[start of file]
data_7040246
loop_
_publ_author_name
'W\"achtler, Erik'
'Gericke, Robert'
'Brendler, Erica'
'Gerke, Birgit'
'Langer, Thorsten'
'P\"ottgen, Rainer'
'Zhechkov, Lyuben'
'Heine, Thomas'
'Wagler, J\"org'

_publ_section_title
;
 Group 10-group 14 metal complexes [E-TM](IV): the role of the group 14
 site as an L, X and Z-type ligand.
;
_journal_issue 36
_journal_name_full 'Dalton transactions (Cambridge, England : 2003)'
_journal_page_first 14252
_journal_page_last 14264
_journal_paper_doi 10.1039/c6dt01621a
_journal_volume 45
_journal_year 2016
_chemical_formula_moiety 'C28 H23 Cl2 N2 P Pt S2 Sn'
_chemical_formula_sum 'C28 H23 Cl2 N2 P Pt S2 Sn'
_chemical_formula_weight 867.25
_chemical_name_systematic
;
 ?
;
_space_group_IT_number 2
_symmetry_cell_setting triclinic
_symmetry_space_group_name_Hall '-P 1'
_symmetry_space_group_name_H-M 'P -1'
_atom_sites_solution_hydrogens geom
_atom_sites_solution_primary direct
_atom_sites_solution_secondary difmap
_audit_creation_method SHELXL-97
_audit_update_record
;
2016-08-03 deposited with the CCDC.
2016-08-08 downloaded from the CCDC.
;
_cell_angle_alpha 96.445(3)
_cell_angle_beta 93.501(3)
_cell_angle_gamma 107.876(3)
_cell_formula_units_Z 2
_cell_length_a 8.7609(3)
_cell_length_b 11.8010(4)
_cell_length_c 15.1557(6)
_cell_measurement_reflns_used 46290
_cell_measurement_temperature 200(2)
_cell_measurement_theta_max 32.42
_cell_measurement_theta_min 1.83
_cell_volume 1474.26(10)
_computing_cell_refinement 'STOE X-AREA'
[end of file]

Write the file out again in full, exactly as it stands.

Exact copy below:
data_7040246
loop_
_publ_author_name
'W\"achtler, Erik'
'Gericke, Robert'
'Brendler, Erica'
'Gerke, Birgit'
'Langer, Thorsten'
'P\"ottgen, Rainer'
'Zhechkov, Lyuben'
'Heine, Thomas'
'Wagler, J\"org'

_publ_section_title
;
 Group 10-group 14 metal complexes [E-TM](IV): the role of the group 14
 site as an L, X and Z-type ligand.
;
_journal_issue 36
_journal_name_full 'Dalton transactions (Cambridge, England : 2003)'
_journal_page_first 14252
_journal_page_last 14264
_journal_paper_doi 10.1039/c6dt01621a
_journal_volume 45
_journal_year 2016
_chemical_formula_moiety 'C28 H23 Cl2 N2 P Pt S2 Sn'
_chemical_formula_sum 'C28 H23 Cl2 N2 P Pt S2 Sn'
_chemical_formula_weight 867.25
_chemical_name_systematic
;
 ?
;
_space_group_IT_number 2
_symmetry_cell_setting triclinic
_symmetry_space_group_name_Hall '-P 1'
_symmetry_space_group_name_H-M 'P -1'
_atom_sites_solution_hydrogens geom
_atom_sites_solution_primary direct
_atom_sites_solution_secondary difmap
_audit_creation_method SHELXL-97
_audit_update_record
;
2016-08-03 deposited with the CCDC.
2016-08-08 downloaded from the CCDC.
;
_cell_angle_alpha 96.445(3)
_cell_angle_beta 93.501(3)
_cell_angle_gamma 107.876(3)
_cell_formula_units_Z 2
_cell_length_a 8.7609(3)
_cell_length_b 11.8010(4)
_cell_length_c 15.1557(6)
_cell_measurement_reflns_used 46290
_cell_measurement_temperature 200(2)
_cell_measurement_theta_max 32.42
_cell_measurement_theta_min 1.83
_cell_volume 1474.26(10)
_computing_cell_refinement 'STOE X-AREA'